While the initially introduced 1-MeCN has been fully converted, the proportion of the two resulting photoproducts (1-DMF and 1-TEOA) no longer evolves. Interestingly, this equilibrium between the two complexes 1-DMF and 1-TEOA was also observed in the dark (Fig. S12, ESI), with the steady-state reached in 2 to 3 h. This dark process thus appears to be a relevant phenomenon on the timescale of typical photocatalytic experiments. By adding increasing amounts of TEOA to freshly prepared solutions of photogenerated 1-DMF in deuterated DMF, the equilibrium constant for the dark equilibrium between 1-DMF and 1-TEOA was determined to be Keq = 3 (Fig. S13, ESI).

Knowing the proportion of the species involved in the final equilibrium, it was then possible to determine the UV-Vis spectrum of 1-TEOA (Fig. S14, ESI). This is nicely corroborated by its TD-DFT (Time-Dependent Density Functional Theory) calculated spectrum (Fig. S14, ESI) and further supported by the resulting UV-Vis spectrum obtained when an Ar-degassed MeCN/TEOA (5[thin space (1/6-em)]:[thin space (1/6-em)]1) solution containing 1-MeCN (20 μM) is irradiated (Fig. S15, ESI). Under these conditions, where photogeneration of 1-DMF does not occur, the new absorption features are well matching with the calculated Ru-TEOA spectra. On this basis, derivation of the speciation of the mixture under LED irradiation was performed (Fig. 4 and Fig. S16–S18, ESI).

image file: c9dt03461g-f4.tif
Fig. 4 Concentration profile of the three species 1-MeCN, 1-DMF, and 1-TEOA over the course of the photolysis experiment.

Interestingly, when TEOA is replaced by TEA in the reaction mixture, the only detectable process occurring is the MeCN/DMF ligand photoexchange, the kinetics of which is almost identical to the system deprived of any amines (Fig. S19, ESI). This result suggests that coordination of TEOA to the ruthenium(II) centre in 1-TEOA could preferentially occur through a hydroxyl group. Such coordination mode is expected to facilitate the formation of a CO2 adduct (vide infra). It is however interesting to note that, in closely related complexes, photoinduced generation of triethylamine-bearing adducts was observed but in a significantly less-coordinating solvent (THF).24

Reversible CO2 capture. Similarly to the previous experiments, a DMF/TEOA (5[thin space (1/6-em)]:[thin space (1/6-em)]1) solution containing 1-MeCN (20 μM), but this time saturated with CO2, was irradiated at 466 nm. A rapid red shift of the 1MLCT band from 457 nm to 510 nm was observed, although no distinct isosbestic point emerged (Fig. S20, ESI). No absorption arose around 610 nm, excluding the accumulation of any significant amount of 1-TEOA. Further investigations of this photo-induced process were then conducted using 1H-NMR spectroscopy in deuterated DMF. Spectra of 1-MeCN recorded over the course of irradiation showed quantitative conversion of the signals associated with the starting material to those of a new species within 30 minutes (Fig. S21, ESI). Using 13C-labelled CO2 as the substrate of the reaction allowed the use of 13C-NMR in order to provide more detailed information on the nature of the newly generated species. In the absence of 1H-decoupling, a triplet centred at 160.4 ppm (JC-H = 3.6 Hz) was observed (Fig. S22, ESI), strongly suggesting the formation of a coordinated carbonate species. This result mirrors the situation described on Re-based CO2 reduction catalysts where insertion of CO2 to metal complexes bearing a TEOA ligand has been shown.25 It thus appears reasonable to propose the formation of a similar compound, 1-CO2-TEOA (Fig. 5) under the experimental conditions explored in this study. TD-DFT calculated spectrum of 1-CO2-TEOA was obtained (Fig. S23, ESI): the absence of significant transitions in the 600–650 nm range further supports the CO2 capture by 1-TEOA.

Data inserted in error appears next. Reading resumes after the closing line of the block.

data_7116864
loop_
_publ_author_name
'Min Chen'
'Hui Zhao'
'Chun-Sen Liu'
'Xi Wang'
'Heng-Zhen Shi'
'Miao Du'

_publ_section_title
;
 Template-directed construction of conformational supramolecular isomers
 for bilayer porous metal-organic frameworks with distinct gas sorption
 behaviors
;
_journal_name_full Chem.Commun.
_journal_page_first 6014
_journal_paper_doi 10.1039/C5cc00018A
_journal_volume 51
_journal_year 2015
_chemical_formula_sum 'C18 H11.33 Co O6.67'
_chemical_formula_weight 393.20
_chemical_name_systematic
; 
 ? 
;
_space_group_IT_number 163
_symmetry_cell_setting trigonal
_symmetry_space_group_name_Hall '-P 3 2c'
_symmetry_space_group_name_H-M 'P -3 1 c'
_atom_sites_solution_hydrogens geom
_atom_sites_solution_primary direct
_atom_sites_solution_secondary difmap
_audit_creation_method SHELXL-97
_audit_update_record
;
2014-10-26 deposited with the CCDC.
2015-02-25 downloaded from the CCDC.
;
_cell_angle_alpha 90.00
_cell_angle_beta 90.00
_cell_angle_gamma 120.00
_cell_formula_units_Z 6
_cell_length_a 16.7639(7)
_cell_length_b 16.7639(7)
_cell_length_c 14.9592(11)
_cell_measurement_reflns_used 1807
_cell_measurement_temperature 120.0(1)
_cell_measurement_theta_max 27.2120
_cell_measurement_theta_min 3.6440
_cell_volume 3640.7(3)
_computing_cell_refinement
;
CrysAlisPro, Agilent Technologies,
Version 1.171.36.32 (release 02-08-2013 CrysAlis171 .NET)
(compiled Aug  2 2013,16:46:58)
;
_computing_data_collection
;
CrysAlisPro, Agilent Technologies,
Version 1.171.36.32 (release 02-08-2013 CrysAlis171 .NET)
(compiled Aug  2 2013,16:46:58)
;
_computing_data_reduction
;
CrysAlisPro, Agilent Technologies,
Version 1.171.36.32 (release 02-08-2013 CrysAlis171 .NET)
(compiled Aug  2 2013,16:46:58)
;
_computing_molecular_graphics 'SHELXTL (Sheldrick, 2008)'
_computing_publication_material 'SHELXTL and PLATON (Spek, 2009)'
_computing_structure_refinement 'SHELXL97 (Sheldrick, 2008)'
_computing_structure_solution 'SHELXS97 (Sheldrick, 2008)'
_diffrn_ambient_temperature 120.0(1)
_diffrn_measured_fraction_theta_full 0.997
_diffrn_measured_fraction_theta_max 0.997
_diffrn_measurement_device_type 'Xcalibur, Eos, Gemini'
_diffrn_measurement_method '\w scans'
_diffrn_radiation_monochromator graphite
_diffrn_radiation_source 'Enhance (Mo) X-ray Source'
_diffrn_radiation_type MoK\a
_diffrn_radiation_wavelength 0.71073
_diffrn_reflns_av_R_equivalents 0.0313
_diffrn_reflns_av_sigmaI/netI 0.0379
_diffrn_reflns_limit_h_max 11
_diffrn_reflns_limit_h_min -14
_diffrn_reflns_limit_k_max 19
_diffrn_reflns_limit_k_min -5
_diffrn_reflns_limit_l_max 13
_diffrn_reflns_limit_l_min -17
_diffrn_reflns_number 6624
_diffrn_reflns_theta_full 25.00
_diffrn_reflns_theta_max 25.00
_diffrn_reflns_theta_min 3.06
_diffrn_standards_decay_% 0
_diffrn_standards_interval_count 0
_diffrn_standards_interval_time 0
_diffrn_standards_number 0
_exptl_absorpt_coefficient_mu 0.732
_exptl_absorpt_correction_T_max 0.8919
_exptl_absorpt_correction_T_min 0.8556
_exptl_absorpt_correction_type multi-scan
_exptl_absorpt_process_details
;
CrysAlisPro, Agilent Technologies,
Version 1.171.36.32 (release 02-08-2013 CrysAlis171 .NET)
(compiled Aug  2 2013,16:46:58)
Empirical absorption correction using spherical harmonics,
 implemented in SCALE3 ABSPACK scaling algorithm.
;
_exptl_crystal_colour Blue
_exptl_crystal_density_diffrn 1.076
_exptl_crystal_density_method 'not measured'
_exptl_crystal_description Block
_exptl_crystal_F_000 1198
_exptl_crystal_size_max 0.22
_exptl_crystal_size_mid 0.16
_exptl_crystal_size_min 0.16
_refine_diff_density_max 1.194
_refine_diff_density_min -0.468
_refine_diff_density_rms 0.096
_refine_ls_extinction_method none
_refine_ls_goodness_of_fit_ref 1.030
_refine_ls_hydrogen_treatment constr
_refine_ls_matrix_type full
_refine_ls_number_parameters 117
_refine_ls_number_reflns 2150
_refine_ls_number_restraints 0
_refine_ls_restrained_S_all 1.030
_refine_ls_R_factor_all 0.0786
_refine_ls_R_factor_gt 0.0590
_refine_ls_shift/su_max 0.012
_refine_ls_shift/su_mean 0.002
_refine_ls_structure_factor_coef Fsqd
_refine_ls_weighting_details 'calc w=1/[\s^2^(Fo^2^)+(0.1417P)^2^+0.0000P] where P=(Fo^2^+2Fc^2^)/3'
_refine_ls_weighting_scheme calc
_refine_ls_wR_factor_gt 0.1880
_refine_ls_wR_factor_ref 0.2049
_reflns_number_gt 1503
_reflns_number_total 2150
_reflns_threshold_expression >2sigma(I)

image file: c9dt03461g-f5.tif
Fig. 5 Relevant intermediates involved in dark and photo-induced processes brought to light as early steps of the photocatalytic reduction of CO2 by 1-MeCN.

Taken together, these data support the existence of complex dark and photo-induced processes resulting in the formation of 1-CO2-TEOA as an interesting intermediate under photocatalytically-relevant conditions (Fig. 5). It should also be noted that this capture process is completely reversible and can easily be repeated. By bubbling argon gas for 5 minutes in a solution of 1-CO2-TEOA, the UV-vis spectral features associated to the equilibrated mixture of 1-DMF and 1-TEOA can be recovered, indicating a smooth release of the coordinated CO2 molecule (Fig. S24, ESI).


The synthesis and full characterization of the complexes 1-Cl and 1-MeCN have been reported. A comprehensive study of the nature of the intermediates that can be generated in the first stages of photocatalytic experiments have been carried out. Ligand photo-labilization processes, associated with a complex equilibrium between multiple ligand-exchanged species, have been evidenced. In particular, the formation of an intermediate involving the coordination at the metal centre of TEOA, a commonly used sacrificial electron donor, has been demonstrated. Its ability to reversibly capture CO2 is a remarkable feature, that makes it an attractive entry point into photocatalytic processes. This study further enlarges the scope of the previous works from Ishitani and co-workers, highlighting the dramatic role that the choice of solvent or sacrificial electron donor – often-considered as “minor partners” – may play under photocatalytically-relevant conditions.

Conflicts of interest

There are no conflicts to declare.


This work was supported by the Foundation Olle Engkvist Byggmästare (grant 2016/3), the Swedish Energy Agency (grant no. 11674-8) and the NordForsk network NordCO2. WBS acknowledges funding from the NSF Graduate Research Opportunities Worldwide (GROW) program and an NSF Graduate Research Fellowship (DGE-1650116).


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Electronic supplementary information (ESI) available. See DOI: 10.1039/c9dt03461g